As renovations to the South East Recreational Facility begin in the next few years, Rec Sports Director John Horn said he is focused on maintaining student participation, affordability and accessibility for recreational activities on campus.
Rec Sports’ mission is to enhance the UW-Madison experience by providing high quality programs, services and facilities that promote the social, mental and physical well-being of the campus community, according to its website.
Horn presented the organization’s budget for the next fiscal year at the Student Services Finance Committee meeting Feb. 15. The committee approved the budget, totaling $4,419,900, at its Feb. 22 meeting.
More than 80 percent of students participated in Rec Sports activities, including use of their facilities, in the 2014-’15 school year, which Horn said is up 9 percent from the previous year. UW-Madison has a larger participation rate than the average of 71 percent at large universities across the country.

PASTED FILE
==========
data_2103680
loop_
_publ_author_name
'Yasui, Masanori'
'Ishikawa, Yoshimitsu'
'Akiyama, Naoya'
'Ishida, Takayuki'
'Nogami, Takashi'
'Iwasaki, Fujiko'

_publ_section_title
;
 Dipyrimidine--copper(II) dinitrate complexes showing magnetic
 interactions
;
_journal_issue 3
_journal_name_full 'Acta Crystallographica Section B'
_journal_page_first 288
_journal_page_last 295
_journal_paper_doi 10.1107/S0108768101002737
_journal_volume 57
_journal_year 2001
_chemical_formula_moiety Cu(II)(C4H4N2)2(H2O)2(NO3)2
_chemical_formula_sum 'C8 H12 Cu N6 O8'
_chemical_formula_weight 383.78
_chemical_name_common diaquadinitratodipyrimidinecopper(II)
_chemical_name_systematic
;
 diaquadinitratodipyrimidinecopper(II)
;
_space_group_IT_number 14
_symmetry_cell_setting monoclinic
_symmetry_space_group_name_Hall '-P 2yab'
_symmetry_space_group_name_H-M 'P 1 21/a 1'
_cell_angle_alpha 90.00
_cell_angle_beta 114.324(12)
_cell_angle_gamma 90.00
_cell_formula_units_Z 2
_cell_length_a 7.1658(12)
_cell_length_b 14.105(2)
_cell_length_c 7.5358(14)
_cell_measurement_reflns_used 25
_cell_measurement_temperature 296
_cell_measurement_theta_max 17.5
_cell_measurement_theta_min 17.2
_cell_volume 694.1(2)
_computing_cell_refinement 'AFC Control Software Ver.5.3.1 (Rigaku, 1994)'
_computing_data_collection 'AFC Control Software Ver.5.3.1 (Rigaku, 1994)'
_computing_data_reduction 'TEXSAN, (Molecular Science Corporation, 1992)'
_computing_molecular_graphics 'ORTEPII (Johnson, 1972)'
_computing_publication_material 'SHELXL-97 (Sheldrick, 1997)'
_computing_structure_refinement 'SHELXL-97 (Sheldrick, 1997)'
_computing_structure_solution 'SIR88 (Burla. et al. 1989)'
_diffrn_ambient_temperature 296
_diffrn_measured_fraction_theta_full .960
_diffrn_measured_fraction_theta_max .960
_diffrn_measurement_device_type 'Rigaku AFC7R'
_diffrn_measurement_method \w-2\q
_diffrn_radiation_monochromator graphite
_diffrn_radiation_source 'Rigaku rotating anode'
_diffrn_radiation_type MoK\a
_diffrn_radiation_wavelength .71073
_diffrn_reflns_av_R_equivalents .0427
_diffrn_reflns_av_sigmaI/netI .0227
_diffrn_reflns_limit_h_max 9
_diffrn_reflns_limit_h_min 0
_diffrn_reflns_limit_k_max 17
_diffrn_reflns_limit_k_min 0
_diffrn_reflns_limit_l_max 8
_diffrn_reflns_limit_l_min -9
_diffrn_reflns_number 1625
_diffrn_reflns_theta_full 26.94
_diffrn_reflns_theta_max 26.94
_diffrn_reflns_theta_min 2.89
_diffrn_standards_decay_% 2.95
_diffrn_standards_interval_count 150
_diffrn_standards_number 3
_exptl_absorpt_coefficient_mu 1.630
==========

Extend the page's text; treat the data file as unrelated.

Rec Sports currently has 43 active clubs, more than 13,000 students in intramural sports, 88,000 group fitness participants, 66,000 lap swimmers and 730 student employees, Horn told committee members.
Horn detailed Rec Sports’ history of receiving money from student segregated fees, highlighting that the amount asked for has not increased drastically. Currently, students pay $47.70 in segregated fees for Rec Sports, which Horn said was significantly less than what students pay for similar programs at other Big Ten schools.
Horn explained to committee members the benefits of Rec Sports facilities and activities for students.
“[There are] studies that show that students who are active in programs like university recreation do better in school, they graduate quicker, they finish with less debt, they get better GPAs, they get jobs faster when they get out of college,” Horn said.
The organization requested a segregated fee increase of $9.85 per student in the next fiscal year, most of which Horn said would go toward the Rec Sports Master Plan, which will eventually produce updated recreational facilities.
Horn described the importance of receiving funding from SSFC.
“We’re primarily reliant on student fees and our program revenue,” Horn said. “If we didn’t get the support from the students on campus, we would probably cease to exist and have to close our doors.”